If you are mailing in your payment, please be sure to include the remittance copy with your check.

If you choose to use your Online Banking to pay your bills, please remember to reference the bill number(s) you are paying.


Town of Franklin: Fiscal Year 2020 2nd Quarter Real Estate and Personal Property Tax Bills
Town of Franklin: Fiscal Year 2020 2nd Quarter Real Estate and Personal Property Tax Bills

Sunday, August 25, 2019

In the News: Hopedale votes on an override Weds; DOR has Prop 2 1/2 video series

From the Milford Daily News, articles of interest for Franklin:
"Renee Polechronis walked away from her desk in the Assessor’s Office Friday morning with some paperwork.

When she returned moments later, fresh forms had been dropped off. Soon afterward, the phone rang. Before any of that, she had answered a resident’s question on senior citizen tax exemptions.

“I’m usually pretty busy on Fridays,” Polechronis, the office administrative clerk, said with a smile.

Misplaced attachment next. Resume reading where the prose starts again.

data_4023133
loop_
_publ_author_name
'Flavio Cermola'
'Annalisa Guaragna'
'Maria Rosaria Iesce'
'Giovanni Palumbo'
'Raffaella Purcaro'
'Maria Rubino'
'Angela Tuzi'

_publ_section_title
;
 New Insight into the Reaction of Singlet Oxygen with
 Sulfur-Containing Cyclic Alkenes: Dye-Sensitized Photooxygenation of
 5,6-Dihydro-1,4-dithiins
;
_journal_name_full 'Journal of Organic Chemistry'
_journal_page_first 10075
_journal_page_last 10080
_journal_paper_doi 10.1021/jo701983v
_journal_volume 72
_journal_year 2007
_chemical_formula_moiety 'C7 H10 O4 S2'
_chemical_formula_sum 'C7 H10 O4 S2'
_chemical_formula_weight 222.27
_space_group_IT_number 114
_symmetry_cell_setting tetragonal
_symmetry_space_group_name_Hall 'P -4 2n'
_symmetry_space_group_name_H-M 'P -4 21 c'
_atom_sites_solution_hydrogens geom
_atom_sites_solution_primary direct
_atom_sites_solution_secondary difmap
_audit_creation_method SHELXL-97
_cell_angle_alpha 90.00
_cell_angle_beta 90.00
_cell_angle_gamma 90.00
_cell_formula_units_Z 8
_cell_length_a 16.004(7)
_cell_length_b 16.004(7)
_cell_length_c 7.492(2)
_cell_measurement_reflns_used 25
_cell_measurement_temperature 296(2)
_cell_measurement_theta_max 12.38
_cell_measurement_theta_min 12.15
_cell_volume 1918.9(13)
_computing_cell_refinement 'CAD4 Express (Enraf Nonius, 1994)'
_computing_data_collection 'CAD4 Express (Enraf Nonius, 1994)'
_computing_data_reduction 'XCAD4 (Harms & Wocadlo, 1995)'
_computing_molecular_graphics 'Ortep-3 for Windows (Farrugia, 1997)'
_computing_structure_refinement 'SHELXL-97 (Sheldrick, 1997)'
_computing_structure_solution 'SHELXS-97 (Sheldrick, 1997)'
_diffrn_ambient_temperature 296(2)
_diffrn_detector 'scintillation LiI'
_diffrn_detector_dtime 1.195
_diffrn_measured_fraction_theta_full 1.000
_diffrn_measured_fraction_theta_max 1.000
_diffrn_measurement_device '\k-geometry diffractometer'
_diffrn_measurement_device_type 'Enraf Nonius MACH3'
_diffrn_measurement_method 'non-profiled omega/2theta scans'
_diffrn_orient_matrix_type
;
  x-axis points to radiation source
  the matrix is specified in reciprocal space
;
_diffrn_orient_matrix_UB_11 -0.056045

If Hopedale voters fail to pass the $430,000 tax override on Wednesday’s election ballot, residents might not have access to Polechronis’ cheerful attitude on Fridays.

Officials are asking for the money to bolster Hopedale’s operating budget, and have categorized the $430,000 as the amount needed just to keep basic services running. They aren’t yet sure where they’ll cut if voters don’t approve the override, but closing Town Hall the final day of the work week has made the list of possible partial solutions.
...
Residents overwhelmingly approved the override at Town Meeting this spring, but a majority vote in the townwide election is also required before the tax can be levied."

Continue reading the article online (subscription may be required)